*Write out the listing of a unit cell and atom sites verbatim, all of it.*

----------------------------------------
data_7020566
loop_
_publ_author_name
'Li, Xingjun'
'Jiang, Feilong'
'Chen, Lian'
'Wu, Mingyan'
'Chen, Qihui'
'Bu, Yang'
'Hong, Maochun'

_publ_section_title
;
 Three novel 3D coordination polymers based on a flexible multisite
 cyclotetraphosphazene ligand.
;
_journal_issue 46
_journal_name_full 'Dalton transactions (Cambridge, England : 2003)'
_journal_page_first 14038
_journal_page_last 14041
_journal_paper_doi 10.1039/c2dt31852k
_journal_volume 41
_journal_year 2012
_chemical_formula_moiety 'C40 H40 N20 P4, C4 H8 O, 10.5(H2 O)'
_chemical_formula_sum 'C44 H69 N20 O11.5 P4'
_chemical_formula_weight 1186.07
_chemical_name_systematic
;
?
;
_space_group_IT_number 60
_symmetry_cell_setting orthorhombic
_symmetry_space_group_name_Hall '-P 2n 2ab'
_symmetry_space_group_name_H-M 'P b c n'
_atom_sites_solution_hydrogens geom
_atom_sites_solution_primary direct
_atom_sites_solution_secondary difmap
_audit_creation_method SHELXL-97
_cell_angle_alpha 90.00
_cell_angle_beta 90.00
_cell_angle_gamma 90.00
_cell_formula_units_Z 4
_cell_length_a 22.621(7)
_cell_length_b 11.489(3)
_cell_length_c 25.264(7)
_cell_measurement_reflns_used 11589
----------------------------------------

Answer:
data_7020566
loop_
_publ_author_name
'Li, Xingjun'
'Jiang, Feilong'
'Chen, Lian'
'Wu, Mingyan'
'Chen, Qihui'
'Bu, Yang'
'Hong, Maochun'

_publ_section_title
;
 Three novel 3D coordination polymers based on a flexible multisite
 cyclotetraphosphazene ligand.
;
_journal_issue 46
_journal_name_full 'Dalton transactions (Cambridge, England : 2003)'
_journal_page_first 14038
_journal_page_last 14041
_journal_paper_doi 10.1039/c2dt31852k
_journal_volume 41
_journal_year 2012
_chemical_formula_moiety 'C40 H40 N20 P4, C4 H8 O, 10.5(H2 O)'
_chemical_formula_sum 'C44 H69 N20 O11.5 P4'
_chemical_formula_weight 1186.07
_chemical_name_systematic
;
?
;
_space_group_IT_number 60
_symmetry_cell_setting orthorhombic
_symmetry_space_group_name_Hall '-P 2n 2ab'
_symmetry_space_group_name_H-M 'P b c n'
_atom_sites_solution_hydrogens geom
_atom_sites_solution_primary direct
_atom_sites_solution_secondary difmap
_audit_creation_method SHELXL-97
_cell_angle_alpha 90.00
_cell_angle_beta 90.00
_cell_angle_gamma 90.00
_cell_formula_units_Z 4
_cell_length_a 22.621(7)
_cell_length_b 11.489(3)
_cell_length_c 25.264(7)
_cell_measurement_reflns_used 11589